I've done all this stuff, here's what I have to say...
Playa vehicles do tend to coast along at better than 5MPH and no, it isn't a carb issue, unless you want to try to get your idle speed down to something like 2 or 3 hundred RPM, where your alternator won't charge and your water pump wont flow enough water and your oil pump won't make any oil pressure. At a nice normal 600 - 750RPM idle, you do end up rolling a bit fast and have to drag the brakes a bit. You could go to the trouble and expense of finding super-low gears or just buy a set of brake pads every few years for $20.
"Odd suspension settings for snow" isn't even an issue for a playa mutant vehicle and it's extremely unlikely you'll even stumble across such a thing.
Manual steering has absolutely zero to do with whether a vehicle can be flat-towed (on it's own wheels). At super low speeds and a full deck of people, power steering is nice. Personally I find automatic transmissions a lot nicer for constant starting and stopping and low-speed crawling around, like you do in an MV on the playa. If you have the skills to build a mutant vehicle, you can probably handle unscrewing four 1/2 nuts and dropping the driveline if you have to flat tow it.
Automatic vehicles make it a hell of a lot easier to relocate the driver's position.
Remember that a vehicle has to be currently licensed and street legal to flat tow it just as if you drove it. If it's not gonna be a road vehicle, you want a trailer.
Street legal cars CAN be mutant vehicles, but be advised, the DMV keeps raising the bar and it's pretty damn hard to build an MV that will get a playa license that is still a real, street legal car.
The best chassis for your project depends on two things: What you're building and what you happen to find a deal on. An old Chevy van is indeed a great platform, unless you have a free mini truck that runs. Both suck if whatever the hell you're making just doesn't happen to fit a big square chassis.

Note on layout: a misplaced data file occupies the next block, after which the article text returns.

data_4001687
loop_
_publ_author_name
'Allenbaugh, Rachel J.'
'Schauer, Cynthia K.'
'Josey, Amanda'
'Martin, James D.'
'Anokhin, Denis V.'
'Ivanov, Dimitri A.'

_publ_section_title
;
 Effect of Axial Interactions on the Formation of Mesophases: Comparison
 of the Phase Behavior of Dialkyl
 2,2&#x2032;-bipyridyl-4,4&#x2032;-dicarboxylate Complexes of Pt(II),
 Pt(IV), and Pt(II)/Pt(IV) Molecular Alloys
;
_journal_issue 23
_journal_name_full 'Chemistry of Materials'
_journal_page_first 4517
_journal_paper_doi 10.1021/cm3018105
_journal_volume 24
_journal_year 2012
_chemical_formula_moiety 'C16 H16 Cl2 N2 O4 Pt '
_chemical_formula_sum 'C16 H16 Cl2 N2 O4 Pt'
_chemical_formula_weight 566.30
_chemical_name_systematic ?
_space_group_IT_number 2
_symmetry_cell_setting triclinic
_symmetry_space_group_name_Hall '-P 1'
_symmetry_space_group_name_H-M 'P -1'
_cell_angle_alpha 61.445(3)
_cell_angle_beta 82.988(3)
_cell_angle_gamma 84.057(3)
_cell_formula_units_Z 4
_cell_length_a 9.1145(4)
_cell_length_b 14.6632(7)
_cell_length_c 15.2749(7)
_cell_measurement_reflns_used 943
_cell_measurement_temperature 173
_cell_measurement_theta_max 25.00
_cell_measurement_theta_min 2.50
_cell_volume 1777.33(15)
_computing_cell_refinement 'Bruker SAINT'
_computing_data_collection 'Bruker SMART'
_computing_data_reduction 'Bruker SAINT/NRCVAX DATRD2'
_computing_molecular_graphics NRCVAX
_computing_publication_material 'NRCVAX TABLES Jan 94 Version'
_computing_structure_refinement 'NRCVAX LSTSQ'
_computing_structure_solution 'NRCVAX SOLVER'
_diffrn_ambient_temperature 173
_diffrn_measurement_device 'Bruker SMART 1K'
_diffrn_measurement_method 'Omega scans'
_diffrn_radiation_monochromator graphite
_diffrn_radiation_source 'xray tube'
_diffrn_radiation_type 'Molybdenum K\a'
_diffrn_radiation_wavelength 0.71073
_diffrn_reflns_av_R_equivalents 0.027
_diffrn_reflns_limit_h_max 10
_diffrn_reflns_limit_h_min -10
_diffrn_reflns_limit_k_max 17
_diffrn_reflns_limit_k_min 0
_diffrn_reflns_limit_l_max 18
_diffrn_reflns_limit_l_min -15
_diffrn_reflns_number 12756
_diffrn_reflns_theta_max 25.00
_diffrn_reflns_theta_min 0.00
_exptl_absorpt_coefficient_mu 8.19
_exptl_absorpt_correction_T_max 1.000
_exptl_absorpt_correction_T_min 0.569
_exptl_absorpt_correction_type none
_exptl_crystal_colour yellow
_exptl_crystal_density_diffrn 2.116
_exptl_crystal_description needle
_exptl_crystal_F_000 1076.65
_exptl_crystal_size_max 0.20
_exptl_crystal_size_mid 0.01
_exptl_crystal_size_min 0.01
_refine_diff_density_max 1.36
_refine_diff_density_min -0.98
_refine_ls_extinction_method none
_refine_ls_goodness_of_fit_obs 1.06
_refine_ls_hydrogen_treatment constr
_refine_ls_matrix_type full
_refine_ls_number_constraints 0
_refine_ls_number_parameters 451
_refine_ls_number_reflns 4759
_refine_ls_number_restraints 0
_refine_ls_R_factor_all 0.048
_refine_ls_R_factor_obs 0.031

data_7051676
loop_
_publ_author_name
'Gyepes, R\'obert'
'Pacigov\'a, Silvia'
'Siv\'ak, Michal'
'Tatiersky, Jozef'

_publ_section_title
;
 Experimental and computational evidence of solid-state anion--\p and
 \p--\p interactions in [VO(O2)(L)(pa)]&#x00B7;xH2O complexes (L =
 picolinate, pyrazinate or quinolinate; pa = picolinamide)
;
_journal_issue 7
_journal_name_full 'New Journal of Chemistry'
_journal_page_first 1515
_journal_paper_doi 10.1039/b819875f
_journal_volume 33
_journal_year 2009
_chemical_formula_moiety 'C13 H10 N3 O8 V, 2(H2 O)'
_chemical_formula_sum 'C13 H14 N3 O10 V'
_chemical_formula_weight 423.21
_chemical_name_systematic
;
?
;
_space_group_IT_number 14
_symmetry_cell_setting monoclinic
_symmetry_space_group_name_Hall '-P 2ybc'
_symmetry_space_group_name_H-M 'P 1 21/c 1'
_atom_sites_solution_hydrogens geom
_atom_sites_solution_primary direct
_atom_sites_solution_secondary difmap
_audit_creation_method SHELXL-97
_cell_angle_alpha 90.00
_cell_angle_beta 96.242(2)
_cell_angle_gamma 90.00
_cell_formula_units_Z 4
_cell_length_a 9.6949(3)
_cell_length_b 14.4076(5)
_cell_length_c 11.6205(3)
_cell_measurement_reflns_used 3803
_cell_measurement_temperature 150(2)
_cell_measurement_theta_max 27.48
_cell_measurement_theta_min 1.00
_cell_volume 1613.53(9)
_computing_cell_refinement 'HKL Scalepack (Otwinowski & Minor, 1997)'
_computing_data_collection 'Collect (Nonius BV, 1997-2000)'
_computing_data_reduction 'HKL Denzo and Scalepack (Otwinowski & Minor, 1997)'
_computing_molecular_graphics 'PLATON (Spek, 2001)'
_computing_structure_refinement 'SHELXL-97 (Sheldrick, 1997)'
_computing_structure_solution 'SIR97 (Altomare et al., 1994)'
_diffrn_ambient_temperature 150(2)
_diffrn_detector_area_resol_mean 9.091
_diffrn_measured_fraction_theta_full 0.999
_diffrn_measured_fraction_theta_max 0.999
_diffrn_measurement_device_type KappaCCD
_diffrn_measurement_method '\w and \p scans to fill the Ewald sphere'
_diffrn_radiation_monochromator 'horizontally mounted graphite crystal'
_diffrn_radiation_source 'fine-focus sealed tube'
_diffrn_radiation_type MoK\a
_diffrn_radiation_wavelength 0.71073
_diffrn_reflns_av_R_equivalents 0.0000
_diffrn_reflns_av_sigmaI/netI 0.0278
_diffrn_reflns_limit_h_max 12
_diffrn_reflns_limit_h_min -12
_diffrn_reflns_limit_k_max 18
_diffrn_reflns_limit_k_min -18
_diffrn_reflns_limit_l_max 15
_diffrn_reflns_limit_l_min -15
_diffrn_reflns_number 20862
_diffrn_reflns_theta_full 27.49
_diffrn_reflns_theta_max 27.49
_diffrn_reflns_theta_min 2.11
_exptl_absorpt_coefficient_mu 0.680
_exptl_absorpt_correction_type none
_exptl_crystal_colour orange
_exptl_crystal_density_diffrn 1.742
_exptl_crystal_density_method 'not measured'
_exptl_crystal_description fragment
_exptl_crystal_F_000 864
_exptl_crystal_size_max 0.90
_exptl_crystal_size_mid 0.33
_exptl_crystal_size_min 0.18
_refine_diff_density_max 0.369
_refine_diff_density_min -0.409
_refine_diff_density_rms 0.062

Front-wheel-drive vehicles can work well because the whole engine/brakes/steering package is one modular unit that can even be cut off the rest of the car. The rest of the vehicle design is then wide-open to your imagination and/or desired configuration.
Electrical power is a big thing to thing about. The stock single alternator, running only at idle speed, will be inadequate for powering the amount of lighting the Burning Man DMV expects you to have if you want a night license. You can just run a Honda generator on your MV but afetr doing that for years I find it less trouble, cheaper, and even quieter (since the MV engine's gonna be running anyway) to simply run two or more alternators on the vehicle's engine, coupled with a few batteries and inverters.
Fuel-injected base vehicles have some great advantages over carbureted ones for playa MV use. First, the playa is almost a mile high and the electronics will automatically adjust for it, and the rig will run perfectly.
Second, if you add at least one extra alternator (I highly recommend that you do) the fuel-injected car will automatically adjust it's idle and not just die unless you give it gas every time you turn on all your stuff.
If you're using a big V8 engine vehicle you won't likely have trouble with alternator load at idle even with a carb, but I'd avoid that because a carbed V8 idles through a LOT of gas. A little injected 4 uses hardly any and still makes more power than you'll need.
Too much is not enough, and when in doubt double it.